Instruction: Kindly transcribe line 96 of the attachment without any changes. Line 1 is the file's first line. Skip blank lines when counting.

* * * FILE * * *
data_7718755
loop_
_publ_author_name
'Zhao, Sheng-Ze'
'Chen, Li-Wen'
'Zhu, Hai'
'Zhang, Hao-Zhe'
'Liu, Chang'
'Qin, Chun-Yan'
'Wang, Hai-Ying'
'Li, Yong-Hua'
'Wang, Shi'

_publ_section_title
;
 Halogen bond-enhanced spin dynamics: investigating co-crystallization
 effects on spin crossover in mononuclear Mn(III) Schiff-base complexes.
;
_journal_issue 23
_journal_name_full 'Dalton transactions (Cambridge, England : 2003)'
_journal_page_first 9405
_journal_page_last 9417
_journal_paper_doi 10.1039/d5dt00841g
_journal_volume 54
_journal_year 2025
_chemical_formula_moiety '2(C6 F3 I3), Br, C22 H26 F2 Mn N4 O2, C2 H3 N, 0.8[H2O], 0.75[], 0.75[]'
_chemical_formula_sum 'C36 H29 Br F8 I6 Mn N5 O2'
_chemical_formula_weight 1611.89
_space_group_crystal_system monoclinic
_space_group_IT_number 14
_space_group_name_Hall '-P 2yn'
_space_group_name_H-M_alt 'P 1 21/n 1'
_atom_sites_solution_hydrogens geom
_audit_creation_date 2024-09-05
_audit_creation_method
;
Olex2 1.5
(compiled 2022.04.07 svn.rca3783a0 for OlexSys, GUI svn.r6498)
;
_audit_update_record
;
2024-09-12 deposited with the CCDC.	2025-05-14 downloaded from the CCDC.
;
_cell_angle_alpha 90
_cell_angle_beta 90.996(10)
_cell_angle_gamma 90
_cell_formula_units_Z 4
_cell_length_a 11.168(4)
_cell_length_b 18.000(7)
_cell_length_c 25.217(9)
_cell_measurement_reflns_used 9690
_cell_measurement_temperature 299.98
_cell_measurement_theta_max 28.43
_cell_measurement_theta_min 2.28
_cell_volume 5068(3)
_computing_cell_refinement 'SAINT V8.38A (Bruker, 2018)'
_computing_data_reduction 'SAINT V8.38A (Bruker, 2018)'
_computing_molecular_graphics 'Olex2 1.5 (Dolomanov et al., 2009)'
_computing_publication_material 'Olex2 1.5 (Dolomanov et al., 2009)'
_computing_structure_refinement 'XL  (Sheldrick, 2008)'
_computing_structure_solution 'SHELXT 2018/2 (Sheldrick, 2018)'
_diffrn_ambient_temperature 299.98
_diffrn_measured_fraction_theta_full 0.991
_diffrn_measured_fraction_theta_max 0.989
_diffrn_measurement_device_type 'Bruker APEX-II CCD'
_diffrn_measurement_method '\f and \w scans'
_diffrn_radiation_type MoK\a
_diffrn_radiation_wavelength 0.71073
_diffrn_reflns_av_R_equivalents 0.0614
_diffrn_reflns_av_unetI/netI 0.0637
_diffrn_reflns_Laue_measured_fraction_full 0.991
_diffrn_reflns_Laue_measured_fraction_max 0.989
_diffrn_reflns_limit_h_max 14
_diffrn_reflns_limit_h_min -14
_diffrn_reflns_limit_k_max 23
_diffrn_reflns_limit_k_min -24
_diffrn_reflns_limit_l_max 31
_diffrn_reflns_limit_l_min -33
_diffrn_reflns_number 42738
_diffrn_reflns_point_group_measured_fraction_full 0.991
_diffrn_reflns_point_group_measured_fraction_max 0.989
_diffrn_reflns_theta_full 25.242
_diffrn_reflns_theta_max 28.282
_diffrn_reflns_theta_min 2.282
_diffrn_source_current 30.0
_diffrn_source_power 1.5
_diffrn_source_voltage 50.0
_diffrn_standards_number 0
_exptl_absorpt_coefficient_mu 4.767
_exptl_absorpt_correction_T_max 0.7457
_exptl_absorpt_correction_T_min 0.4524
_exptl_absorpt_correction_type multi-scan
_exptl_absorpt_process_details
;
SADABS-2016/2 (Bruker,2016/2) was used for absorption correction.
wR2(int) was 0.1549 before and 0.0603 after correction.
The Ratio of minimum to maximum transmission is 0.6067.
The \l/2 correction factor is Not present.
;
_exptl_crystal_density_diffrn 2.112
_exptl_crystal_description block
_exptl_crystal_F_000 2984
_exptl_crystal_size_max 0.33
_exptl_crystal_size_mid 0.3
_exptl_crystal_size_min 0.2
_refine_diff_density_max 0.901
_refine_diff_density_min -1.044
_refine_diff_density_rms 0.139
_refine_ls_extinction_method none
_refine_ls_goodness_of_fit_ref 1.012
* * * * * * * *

The Ratio of minimum to maximum transmission is 0.6067.